(Katelyn Norwood / Staff Writer)

Katelyn Norwood / Staff Writer

Suffolk honors King’s true legacy at annual MLK Jr. day celebration

January 29, 2020

Civil Rights activist Martin Luther King Jr. has always held an important place in Suffolk University’s history. In 1956 King spoke at the Ford Hall Forum, and his wife Coretta Scott King received an honorary degree from Suffolk in 1997. Years later, their legacy continues on through annual celebrations on campus.

The Suffolk community came together in the African Meeting House on Jan. 21 celebrate the life of the activist Martin Luther King Jr., and the legacy King left behind. The celebration featured the presentation of the Creating the Dream Award and a keynote speech by the Rev. Brandon Thomas Crowley.

“We must wake up and recognize that being woke is not enough. Being woke and including a sentence on Instagram or Facebook and singing about it is not enough, you can not be a follower of King and not be willing to speak up against unjust structures that exist,” said Crowley.

For many, the yearly celebration is a time to reflect on the past, present and future and gather as a community.

“I wanted to see the legacy that MLK left behind, and see how it’s active today. If someone like that is leaving a legacy and impacting so many lives, (that legacy) deserves to be celebrated,” said Lindsay Dieudonne, a freshman government major.

Suffolk a capella group Soulfully Versed led the crowd in a rendition of the first verse of “Lift Every Voice and Sing,” often referred to as the Black National Anthem. The poem turned song was first performed in 1900 to commemorate Lincoln’s birthday and began the official song of the National Association for the Advancement of Colored People.

Katelyn Norwood / Staff Writer
The Rev. Brandon Thomas Crowley delivers a keynote speech at the African Meeting House on Joy Street Jan. 21.

Introductions were made by Director of the Center for Diversity and Inclusion (CSDI) Beatriz Patino and Assistant Director Cameron Breither. CSDI has been a long-time partner of the event and is the sponsor for the Creating the Dream Award,

“We do this event every single year, it’s something we kind of try to keep as a tradition. And we work really closely with Black Student Union when we do this event, especially because its so important to the black community to keep Dr. King’s memory in mind,” said Jess Lorenzana, a Diversity Peer Educator.

Suffolk’s Creating the Dream Award was first awarded in 2005 to recognize the sustained and tangible impact on Suffolk’s communities of color by an individual, organization, or department. This year’s recipient was senior Leah Grannum, president of the Black Student Union (BSU).

As well as being the past treasurer and current president of BSU, Grannum has supported Suffolk’s communities of color through her involvement as a planning committee member for the Celebration of Black Excellence, a member of the Journey Leadership Program and attended the racial justice alternative spring break trip last year.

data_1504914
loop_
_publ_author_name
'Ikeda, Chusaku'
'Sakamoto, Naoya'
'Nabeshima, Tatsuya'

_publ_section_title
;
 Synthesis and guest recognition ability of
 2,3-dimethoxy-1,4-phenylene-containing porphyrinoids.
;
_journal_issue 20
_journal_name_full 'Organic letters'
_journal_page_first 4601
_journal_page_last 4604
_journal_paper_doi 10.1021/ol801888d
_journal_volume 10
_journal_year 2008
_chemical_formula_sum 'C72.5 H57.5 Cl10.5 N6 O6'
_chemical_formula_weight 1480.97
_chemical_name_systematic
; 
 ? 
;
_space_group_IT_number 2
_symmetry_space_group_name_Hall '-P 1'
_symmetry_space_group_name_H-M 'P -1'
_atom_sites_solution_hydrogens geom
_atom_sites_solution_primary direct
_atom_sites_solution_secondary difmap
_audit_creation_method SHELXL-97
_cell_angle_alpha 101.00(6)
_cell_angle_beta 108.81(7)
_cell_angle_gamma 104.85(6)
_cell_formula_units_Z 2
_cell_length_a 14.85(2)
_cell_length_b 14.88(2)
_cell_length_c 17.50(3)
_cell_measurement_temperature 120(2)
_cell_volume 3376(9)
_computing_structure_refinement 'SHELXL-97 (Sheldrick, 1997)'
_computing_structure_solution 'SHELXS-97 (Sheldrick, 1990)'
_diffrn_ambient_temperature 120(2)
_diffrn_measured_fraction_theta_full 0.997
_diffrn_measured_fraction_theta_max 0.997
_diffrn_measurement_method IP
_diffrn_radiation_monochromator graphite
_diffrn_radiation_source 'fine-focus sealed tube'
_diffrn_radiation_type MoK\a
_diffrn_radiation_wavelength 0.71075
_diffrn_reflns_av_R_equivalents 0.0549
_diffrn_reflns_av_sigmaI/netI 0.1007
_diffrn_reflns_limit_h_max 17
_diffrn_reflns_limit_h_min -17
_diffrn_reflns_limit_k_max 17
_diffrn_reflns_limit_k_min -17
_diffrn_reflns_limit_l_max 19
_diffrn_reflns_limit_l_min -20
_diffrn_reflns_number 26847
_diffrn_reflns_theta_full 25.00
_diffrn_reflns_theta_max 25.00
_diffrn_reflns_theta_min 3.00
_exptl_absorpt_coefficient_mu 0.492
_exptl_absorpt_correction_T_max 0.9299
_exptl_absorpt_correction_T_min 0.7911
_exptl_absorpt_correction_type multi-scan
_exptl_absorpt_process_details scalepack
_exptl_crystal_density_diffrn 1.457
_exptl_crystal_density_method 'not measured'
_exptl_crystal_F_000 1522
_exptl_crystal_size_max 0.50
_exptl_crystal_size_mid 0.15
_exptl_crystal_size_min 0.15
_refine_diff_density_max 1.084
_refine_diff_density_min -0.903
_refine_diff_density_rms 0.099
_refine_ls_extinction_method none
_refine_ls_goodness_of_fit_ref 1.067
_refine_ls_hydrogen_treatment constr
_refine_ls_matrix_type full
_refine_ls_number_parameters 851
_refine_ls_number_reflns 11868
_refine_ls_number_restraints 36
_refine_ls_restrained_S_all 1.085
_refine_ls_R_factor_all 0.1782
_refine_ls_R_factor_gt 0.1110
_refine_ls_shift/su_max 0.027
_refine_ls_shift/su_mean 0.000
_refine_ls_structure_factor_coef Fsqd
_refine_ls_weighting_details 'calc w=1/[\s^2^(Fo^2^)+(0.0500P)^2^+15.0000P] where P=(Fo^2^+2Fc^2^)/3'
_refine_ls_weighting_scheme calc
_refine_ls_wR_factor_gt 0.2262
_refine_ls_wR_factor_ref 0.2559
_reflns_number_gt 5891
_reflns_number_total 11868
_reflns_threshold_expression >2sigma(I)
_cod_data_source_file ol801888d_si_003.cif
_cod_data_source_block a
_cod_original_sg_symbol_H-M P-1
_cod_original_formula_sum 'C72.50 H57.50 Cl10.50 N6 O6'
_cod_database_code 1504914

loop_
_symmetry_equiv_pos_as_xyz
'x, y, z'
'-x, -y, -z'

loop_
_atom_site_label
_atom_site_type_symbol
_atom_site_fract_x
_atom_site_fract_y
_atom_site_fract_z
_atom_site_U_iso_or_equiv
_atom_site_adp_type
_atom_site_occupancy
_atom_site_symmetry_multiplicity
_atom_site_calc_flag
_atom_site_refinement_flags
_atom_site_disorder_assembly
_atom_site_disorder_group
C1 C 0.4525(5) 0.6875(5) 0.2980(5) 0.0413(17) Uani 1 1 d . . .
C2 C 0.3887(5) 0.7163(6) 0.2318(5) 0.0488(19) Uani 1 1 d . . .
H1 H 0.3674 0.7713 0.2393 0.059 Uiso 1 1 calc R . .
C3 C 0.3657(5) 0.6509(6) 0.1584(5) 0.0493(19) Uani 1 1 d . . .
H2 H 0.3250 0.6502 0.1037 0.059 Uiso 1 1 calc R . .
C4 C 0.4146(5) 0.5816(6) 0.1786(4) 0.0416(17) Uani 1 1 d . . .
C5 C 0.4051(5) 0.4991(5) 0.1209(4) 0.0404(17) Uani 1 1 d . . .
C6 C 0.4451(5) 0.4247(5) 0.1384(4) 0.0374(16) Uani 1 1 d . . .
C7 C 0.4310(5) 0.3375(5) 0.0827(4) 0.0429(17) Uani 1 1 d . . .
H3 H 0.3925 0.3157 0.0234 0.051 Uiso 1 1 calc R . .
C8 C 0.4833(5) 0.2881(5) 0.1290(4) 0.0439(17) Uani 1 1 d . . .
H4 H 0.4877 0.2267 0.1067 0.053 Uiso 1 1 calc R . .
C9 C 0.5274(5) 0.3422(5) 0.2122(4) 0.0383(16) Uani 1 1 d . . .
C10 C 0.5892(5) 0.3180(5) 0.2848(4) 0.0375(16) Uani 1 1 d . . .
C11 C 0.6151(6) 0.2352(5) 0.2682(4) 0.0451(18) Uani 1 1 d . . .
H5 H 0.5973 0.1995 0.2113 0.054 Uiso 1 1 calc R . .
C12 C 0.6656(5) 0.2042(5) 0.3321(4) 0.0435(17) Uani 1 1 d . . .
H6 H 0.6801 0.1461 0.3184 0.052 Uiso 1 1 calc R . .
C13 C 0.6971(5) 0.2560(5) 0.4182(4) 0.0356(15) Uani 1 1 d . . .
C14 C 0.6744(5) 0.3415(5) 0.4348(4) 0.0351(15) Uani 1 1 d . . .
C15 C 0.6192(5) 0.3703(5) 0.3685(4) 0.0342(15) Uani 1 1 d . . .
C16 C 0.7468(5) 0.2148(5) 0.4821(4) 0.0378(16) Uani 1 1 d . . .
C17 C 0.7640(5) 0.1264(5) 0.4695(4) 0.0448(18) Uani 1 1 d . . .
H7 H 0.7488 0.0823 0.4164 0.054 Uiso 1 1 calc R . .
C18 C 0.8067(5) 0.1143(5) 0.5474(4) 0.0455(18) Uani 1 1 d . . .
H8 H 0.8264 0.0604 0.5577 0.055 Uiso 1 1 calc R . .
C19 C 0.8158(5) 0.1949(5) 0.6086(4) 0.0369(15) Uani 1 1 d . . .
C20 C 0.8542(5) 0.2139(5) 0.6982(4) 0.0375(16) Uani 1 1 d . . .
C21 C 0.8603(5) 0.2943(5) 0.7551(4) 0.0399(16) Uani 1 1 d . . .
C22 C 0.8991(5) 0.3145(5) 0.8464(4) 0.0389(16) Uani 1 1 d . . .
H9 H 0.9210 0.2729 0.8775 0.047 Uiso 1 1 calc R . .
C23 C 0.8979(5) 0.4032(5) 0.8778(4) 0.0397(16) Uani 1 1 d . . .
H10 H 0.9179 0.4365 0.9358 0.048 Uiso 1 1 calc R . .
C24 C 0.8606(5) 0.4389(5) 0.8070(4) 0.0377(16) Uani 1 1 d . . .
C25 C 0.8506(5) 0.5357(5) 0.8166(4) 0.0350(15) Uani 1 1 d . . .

“She leads with integrity. Her efforts in addressing and raising awareness about issues of equity, diversity and inclusion on our campus are done tirelessly through her robust leadership involvement. She is constantly challenging the status quo in an effort to make Suffolk University a place for everyone,” said one nominator.

Grannum was congratulated by Kelly on her accomplishment and was overjoyed to receive the award.

“This is one of the biggest accomplishments that I will cherish forever,” said Grannum.

Keynote speaker Crowley demonstrated in his speech, entitled, “A Tale of Two Kings,” that there seems to be two different versions of MLK  Jr. that are remembered in today’s society.

Katelyn Norwood / Staff Writer
Suffolk Black Student Union President Leah Grannum accepts the “Creating the Dream” award from President Marisa Kelly

“There is the true historical King who threatened the racist tapestry of America who was a threat, but then there is also this fake, newly created liberal Dr. King that exists in the collective memories of white minds that only casts King as a dociel doe,” said Crowley.

The Reverend examined how King was a radical in his time, citing evidence to him pushing for reparations, and was heavily disliked during his time in both black and white America. Crowley noted that even the black community in his hometown in Georgia did not want to allow King to come because “he’s a troublemaker.”

“Now that we jump to 2020, and everybody loves Dr. King,” said Crowley.

The speaker questioned how in a country that still has deeply rooted racism and division can call on the name of King and carve his principles in stone in the National Mall. To him, America has rewritten history to produce a palatable portrait of a man that starkly compares to him to Malcolm X, and Crowley didn’t want the ‘saitized’ king.

“Their King was a lover not a fighter. A near respectable ‘Uncle Tom’ reconciler instead of an anti-establishment revolutionary,” said Crowley. “We must, like King, take the risk of losing it all.”

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